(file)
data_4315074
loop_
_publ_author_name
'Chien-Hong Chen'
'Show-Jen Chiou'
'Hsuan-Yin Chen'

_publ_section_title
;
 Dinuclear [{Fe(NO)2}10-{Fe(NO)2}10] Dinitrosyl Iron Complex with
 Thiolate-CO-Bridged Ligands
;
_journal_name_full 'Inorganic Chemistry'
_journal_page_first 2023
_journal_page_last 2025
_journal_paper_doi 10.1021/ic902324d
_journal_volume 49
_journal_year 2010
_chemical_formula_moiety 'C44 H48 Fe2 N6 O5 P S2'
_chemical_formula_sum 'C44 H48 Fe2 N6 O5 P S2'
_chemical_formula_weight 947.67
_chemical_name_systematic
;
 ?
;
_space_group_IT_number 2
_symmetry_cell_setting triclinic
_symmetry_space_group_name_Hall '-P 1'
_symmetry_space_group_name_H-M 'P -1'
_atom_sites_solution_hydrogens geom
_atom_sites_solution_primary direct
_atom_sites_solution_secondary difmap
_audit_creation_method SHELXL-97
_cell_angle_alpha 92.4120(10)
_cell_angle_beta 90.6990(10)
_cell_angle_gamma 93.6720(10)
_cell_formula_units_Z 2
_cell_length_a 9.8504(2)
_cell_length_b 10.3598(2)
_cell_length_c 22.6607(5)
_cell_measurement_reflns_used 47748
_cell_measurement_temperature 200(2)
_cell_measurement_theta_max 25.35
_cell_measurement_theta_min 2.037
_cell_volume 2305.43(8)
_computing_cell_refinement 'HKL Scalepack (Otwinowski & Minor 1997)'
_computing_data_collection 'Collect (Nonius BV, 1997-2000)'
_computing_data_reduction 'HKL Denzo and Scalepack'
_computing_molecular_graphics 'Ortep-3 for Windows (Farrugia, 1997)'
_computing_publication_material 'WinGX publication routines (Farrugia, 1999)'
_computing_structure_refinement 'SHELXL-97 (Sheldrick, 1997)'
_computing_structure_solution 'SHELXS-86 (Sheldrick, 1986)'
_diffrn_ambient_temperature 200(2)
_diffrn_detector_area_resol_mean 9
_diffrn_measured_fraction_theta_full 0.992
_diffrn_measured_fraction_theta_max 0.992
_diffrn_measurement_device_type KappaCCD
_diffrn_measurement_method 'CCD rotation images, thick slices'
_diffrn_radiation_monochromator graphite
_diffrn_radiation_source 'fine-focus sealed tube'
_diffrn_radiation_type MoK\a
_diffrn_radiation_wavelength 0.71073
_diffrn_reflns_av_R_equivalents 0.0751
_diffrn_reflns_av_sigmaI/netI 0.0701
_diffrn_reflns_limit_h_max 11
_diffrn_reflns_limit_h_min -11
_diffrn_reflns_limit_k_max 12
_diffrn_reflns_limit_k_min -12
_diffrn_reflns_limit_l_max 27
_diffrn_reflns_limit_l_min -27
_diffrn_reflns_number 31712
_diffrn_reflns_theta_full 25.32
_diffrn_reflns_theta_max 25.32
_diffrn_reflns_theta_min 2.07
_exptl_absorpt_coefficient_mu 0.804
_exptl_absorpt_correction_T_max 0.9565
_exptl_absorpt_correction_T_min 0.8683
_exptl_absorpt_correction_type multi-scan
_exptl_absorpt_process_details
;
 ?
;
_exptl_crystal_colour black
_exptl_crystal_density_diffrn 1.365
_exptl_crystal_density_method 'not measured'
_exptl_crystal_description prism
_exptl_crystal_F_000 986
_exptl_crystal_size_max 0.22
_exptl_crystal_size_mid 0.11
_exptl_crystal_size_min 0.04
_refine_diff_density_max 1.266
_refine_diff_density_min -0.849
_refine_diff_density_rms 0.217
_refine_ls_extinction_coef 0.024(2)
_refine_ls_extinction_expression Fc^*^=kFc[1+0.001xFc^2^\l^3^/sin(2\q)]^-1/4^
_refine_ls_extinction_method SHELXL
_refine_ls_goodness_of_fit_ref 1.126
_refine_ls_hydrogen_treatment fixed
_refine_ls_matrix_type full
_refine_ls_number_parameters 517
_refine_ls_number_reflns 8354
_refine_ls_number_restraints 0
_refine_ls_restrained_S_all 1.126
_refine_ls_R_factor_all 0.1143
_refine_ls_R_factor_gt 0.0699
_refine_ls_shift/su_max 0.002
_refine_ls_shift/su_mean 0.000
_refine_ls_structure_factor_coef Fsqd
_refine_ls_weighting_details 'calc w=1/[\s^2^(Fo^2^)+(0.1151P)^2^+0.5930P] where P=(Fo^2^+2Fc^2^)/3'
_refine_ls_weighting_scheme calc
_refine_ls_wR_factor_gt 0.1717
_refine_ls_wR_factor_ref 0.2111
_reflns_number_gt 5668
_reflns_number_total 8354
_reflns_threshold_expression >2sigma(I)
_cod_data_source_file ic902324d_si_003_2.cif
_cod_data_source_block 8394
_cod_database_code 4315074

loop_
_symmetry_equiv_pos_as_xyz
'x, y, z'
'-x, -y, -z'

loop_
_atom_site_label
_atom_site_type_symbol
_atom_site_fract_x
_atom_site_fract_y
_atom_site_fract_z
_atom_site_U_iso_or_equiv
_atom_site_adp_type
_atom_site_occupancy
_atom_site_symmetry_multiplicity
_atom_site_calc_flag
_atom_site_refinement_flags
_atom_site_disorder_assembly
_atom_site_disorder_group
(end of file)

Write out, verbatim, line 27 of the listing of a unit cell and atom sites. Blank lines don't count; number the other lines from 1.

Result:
_symmetry_space_group_name_Hall '-P 1'